How to Make the Most Out of Community College

How to Make the Most Out of Community College

We think Sparkler BeauYouKnow deserves a full ride to NYU. (Yes, NYU, so she can stop by and say hi!) —SparkNotes editors

I am, and always have been, an excellent student: I've conquered AP and Honors courses, been in clubs, tutored kids at a local junior high, and more. Yet I knew I was going to a community college when I graduated.

My family makes just enough money for me not to qualify for financial aid, and I didn’t take quuuiiiiiiite enough AP History classes (I stuck to advanced English and math courses) to beat out super overachievers in my grade for scholarships. Luckily, my town has an excellent community college, and I plan to transfer to a four-year after two years.

Most of my friends, however, were admitted into fantastic schools—they go to UC Berkeley, UCLA, UCSB, and other far-away, amazing places. But you won't find me down in the dumps for missing out on the traditional "college experience." I think living at home can actually be pretty sweet if you know how to take advantage of it:

1. Use the fitness center.
My school has a fitness center with cardio machines and weights, and it’s all free if you are a student. It’s like having your own gym membership without the fees. My best friend and I often meet up and work out together. And since community college is small, that cute guy from your English class can admire you sweating intensely on the elliptical trainer while you listen to your iPod and pretend to be on American Idol. (If he didn’t want to sit next to you before, he’ll DEFINITELY stay away now.)

2. Make things for your away-friends with your extra time.
I make cute letters and videos for my friends. Also, taking the time to Skype with friends means I can hear about their daily lives, and that makes them seem close. Of course you can also use the distance to your advantage: mess with your friends by leaving them voicemails in which you suddenly scream that James Franco rang the doorbell and asked for help for taking off his shirt so he can fix his carburetor ...gets ‘em every time.

3. Explore your hometown.
I've never really explored my area—we have many bordering small towns that I’ve only ever driven through, without stopping to look around. My New Year’s resolution is to explore these places and find some hidden treasures in my own backyard. Then I will take my friends visiting home for a weekend on a tour of their own hometown to see all the cool things I discovered! (I'll try to feign surprise when they say they've never been to the old abandoned railroad car where all the hip kids go to dance to the new Lady Gaga track).

4. Take day trips, overnight trips—any kind of trips, really!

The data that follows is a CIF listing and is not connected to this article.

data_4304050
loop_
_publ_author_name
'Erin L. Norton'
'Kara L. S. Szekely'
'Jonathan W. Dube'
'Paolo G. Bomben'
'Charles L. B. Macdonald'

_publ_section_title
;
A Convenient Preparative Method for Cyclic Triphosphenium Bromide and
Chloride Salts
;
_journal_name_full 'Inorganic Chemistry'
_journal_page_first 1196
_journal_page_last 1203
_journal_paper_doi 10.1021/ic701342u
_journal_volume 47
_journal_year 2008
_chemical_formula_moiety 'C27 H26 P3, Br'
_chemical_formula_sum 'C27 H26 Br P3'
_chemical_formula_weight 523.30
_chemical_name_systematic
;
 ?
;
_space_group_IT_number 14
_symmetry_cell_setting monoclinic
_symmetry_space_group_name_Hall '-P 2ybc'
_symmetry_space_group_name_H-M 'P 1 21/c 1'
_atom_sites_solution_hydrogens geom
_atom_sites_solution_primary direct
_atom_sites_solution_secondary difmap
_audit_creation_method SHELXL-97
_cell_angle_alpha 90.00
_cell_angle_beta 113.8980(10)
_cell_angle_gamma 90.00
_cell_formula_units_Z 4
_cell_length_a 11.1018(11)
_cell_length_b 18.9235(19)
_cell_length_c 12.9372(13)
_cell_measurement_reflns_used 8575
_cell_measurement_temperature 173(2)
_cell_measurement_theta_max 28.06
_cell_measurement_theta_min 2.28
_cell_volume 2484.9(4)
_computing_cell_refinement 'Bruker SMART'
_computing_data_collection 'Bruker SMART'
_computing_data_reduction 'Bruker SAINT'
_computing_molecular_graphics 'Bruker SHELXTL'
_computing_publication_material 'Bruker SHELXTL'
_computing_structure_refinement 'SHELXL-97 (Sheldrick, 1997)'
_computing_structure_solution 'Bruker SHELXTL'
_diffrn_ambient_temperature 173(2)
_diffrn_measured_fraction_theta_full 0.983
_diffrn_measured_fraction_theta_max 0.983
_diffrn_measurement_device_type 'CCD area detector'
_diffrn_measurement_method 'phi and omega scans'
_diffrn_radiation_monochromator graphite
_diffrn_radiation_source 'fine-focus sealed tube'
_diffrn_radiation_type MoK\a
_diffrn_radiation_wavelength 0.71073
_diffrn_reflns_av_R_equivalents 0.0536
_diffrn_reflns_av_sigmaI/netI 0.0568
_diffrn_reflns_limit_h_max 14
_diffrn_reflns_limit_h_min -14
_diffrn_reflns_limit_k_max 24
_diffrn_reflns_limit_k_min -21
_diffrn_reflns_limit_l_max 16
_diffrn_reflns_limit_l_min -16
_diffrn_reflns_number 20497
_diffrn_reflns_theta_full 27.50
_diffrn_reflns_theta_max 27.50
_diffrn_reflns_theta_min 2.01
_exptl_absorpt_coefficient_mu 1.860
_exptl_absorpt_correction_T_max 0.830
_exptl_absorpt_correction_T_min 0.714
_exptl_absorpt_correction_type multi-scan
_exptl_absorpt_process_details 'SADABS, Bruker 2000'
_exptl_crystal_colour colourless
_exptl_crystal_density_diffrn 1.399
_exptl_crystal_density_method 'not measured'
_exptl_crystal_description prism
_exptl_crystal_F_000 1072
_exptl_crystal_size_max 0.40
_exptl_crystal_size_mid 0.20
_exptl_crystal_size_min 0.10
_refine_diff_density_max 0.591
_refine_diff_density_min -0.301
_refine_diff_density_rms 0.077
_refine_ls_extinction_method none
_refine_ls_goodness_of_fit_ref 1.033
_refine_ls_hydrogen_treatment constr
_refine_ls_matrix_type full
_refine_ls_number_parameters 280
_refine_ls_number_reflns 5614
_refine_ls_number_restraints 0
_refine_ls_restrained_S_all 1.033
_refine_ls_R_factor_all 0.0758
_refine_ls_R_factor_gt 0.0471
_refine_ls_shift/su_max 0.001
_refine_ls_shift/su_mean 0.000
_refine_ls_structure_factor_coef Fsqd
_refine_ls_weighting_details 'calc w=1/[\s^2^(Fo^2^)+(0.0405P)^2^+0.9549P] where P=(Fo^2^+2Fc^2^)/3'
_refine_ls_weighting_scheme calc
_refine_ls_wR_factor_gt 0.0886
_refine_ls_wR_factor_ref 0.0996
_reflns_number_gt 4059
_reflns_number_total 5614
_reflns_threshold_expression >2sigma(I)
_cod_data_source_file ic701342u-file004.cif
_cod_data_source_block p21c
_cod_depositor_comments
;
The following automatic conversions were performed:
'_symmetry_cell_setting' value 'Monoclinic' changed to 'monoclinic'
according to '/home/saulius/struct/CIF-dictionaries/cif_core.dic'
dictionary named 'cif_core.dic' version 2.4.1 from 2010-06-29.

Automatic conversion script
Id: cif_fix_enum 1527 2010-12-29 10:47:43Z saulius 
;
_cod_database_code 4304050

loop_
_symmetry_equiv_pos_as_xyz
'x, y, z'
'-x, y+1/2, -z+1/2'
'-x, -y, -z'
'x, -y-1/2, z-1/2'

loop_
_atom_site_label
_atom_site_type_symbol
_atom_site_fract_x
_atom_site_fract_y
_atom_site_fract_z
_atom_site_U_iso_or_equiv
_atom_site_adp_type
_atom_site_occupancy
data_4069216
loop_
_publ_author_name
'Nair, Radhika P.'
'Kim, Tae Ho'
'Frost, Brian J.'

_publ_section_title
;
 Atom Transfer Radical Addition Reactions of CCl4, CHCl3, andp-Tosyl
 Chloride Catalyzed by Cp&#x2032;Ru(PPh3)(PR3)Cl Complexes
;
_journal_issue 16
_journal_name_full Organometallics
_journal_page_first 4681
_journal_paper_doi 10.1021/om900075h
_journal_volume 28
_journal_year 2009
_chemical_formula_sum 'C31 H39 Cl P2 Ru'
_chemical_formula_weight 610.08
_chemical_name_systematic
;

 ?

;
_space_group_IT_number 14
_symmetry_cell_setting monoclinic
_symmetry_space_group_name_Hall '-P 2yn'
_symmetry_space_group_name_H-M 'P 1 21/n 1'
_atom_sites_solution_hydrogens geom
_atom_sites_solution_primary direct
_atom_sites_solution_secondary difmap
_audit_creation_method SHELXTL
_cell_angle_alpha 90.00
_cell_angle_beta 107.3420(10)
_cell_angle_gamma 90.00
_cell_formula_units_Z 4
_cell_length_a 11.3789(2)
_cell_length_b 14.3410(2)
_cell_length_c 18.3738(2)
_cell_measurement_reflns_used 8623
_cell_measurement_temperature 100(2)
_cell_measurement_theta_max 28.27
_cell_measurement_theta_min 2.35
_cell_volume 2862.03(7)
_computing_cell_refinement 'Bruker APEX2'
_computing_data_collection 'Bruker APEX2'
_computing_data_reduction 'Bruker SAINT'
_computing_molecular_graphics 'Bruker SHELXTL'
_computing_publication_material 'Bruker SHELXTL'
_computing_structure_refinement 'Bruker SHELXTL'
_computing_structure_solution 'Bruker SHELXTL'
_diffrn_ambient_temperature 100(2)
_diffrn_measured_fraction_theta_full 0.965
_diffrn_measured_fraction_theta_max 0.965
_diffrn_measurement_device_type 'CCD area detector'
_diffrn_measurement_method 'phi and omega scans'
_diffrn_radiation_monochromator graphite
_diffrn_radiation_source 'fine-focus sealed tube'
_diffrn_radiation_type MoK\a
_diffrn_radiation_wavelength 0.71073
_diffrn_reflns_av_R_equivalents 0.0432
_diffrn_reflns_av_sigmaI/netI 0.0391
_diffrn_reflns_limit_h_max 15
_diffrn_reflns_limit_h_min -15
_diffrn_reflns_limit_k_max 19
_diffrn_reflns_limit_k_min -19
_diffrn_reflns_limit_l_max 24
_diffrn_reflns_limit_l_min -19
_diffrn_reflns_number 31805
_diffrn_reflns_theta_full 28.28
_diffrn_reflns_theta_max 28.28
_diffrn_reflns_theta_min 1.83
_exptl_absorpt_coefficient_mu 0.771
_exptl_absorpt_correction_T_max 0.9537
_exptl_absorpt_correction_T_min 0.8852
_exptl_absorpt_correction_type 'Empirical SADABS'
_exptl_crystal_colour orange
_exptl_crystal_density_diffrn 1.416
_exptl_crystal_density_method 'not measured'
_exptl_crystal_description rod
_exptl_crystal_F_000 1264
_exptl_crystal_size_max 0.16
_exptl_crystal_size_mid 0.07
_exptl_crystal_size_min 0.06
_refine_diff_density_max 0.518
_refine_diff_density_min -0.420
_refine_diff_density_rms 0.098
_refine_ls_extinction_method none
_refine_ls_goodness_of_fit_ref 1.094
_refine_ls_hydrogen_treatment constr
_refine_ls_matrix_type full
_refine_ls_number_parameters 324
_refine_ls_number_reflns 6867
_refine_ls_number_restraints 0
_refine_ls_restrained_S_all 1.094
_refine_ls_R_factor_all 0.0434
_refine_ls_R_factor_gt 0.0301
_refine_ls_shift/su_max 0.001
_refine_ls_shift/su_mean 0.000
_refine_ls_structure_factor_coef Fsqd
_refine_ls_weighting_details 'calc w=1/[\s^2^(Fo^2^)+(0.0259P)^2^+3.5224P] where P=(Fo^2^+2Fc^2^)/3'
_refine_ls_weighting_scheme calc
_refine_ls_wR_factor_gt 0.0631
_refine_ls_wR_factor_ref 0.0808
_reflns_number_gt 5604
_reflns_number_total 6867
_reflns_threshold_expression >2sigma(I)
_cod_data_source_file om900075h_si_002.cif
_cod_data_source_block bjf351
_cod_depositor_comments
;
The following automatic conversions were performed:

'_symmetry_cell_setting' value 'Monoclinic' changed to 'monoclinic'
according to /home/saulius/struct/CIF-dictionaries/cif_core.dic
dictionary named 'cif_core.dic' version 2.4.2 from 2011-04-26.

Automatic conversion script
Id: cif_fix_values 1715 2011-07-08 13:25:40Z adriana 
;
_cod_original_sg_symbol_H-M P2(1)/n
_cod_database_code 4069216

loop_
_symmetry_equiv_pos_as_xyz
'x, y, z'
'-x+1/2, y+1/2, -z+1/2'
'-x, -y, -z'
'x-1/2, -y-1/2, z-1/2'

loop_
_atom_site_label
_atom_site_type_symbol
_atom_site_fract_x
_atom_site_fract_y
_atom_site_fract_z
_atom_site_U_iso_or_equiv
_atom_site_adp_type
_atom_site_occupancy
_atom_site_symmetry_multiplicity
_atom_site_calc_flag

Since I have small classes, and my teachers know me personally, it’s easy to just email them and give them a heads up that I’m going to miss class. I skipped the last whole week before finals to fly to New York (I live in California), but all my teachers let me turn in papers after I returned, or told me what I had missed and how to teach myself from of the textbook. Since I wasn’t spending thousands of dollars per semester, I didn’t feel as bad for missing a few days of school, and I had one of the best experiences of my life.

5. Take advantage of your alone time.
Call me crazy, but the prospect of moving in with a stranger who talks constantly about NOTHING, dealing with those obnoxious PARTIERS (don’t they have class in the morning?!) and bathing in community showers (who thought THAT was a good idea?) just doesn’t appeal to me all that much. Handling all this while doing my own laundry, making my own food and living on my own? Please! Why bother with such hardships when you can live in the comfort of your own home, commute to school, and not have to worry about sitting in your room in your underwear (since you don’t have a roommate); or, for that matter, feel embarrassed about drinking your FOURTH YooHoo before breakfast?

6. Let mom and dad pay.
My parents pay for my gas, car, food and lodging. I get more freedom than I did in high school, and I can enjoy it without having to cope with those “poor college kid blues.” And instead of Top Ramen every night, my mom prepares a delicious and nutritious home cooked meal (did I mention it's FREE?)

Have hope, community collegers! It’s really not that bad. Guess what, I don’t even LIKE parties, so take THAT, dorm-life! (I don’t sound bitter, do I?)

Are you thinking about community college?

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Topics: School
Tags: sparkler posts, college, community college

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